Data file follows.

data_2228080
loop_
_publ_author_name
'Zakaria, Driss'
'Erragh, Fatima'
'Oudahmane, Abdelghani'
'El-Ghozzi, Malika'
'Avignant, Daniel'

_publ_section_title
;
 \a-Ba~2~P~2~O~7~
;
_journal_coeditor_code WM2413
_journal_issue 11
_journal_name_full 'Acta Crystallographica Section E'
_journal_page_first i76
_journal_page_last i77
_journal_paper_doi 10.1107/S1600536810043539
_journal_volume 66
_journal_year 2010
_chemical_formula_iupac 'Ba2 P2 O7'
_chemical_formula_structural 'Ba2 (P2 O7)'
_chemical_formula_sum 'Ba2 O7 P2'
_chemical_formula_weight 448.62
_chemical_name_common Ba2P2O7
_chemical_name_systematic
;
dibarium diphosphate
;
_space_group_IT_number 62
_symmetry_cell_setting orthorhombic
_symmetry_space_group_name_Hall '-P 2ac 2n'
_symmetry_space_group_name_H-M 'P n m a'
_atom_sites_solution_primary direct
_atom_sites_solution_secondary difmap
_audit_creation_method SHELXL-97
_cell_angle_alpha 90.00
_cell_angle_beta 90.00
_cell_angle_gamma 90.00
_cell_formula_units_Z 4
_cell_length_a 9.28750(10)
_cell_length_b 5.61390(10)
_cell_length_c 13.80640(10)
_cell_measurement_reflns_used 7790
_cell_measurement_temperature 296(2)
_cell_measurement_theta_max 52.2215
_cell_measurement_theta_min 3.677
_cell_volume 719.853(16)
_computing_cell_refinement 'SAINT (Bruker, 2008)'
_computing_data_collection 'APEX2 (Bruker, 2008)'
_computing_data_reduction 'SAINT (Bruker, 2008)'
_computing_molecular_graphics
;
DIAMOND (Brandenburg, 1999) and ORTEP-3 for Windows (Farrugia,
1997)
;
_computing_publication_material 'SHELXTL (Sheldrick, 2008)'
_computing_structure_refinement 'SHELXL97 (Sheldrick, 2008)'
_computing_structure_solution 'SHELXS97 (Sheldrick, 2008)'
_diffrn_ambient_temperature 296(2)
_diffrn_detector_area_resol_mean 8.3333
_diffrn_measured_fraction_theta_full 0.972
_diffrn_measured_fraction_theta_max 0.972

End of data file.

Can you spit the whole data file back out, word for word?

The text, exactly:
data_2228080
loop_
_publ_author_name
'Zakaria, Driss'
'Erragh, Fatima'
'Oudahmane, Abdelghani'
'El-Ghozzi, Malika'
'Avignant, Daniel'

_publ_section_title
;
 \a-Ba~2~P~2~O~7~
;
_journal_coeditor_code WM2413
_journal_issue 11
_journal_name_full 'Acta Crystallographica Section E'
_journal_page_first i76
_journal_page_last i77
_journal_paper_doi 10.1107/S1600536810043539
_journal_volume 66
_journal_year 2010
_chemical_formula_iupac 'Ba2 P2 O7'
_chemical_formula_structural 'Ba2 (P2 O7)'
_chemical_formula_sum 'Ba2 O7 P2'
_chemical_formula_weight 448.62
_chemical_name_common Ba2P2O7
_chemical_name_systematic
;
dibarium diphosphate
;
_space_group_IT_number 62
_symmetry_cell_setting orthorhombic
_symmetry_space_group_name_Hall '-P 2ac 2n'
_symmetry_space_group_name_H-M 'P n m a'
_atom_sites_solution_primary direct
_atom_sites_solution_secondary difmap
_audit_creation_method SHELXL-97
_cell_angle_alpha 90.00
_cell_angle_beta 90.00
_cell_angle_gamma 90.00
_cell_formula_units_Z 4
_cell_length_a 9.28750(10)
_cell_length_b 5.61390(10)
_cell_length_c 13.80640(10)
_cell_measurement_reflns_used 7790
_cell_measurement_temperature 296(2)
_cell_measurement_theta_max 52.2215
_cell_measurement_theta_min 3.677
_cell_volume 719.853(16)
_computing_cell_refinement 'SAINT (Bruker, 2008)'
_computing_data_collection 'APEX2 (Bruker, 2008)'
_computing_data_reduction 'SAINT (Bruker, 2008)'
_computing_molecular_graphics
;
DIAMOND (Brandenburg, 1999) and ORTEP-3 for Windows (Farrugia,
1997)
;
_computing_publication_material 'SHELXTL (Sheldrick, 2008)'
_computing_structure_refinement 'SHELXL97 (Sheldrick, 2008)'
_computing_structure_solution 'SHELXS97 (Sheldrick, 2008)'
_diffrn_ambient_temperature 296(2)
_diffrn_detector_area_resol_mean 8.3333
_diffrn_measured_fraction_theta_full 0.972
_diffrn_measured_fraction_theta_max 0.972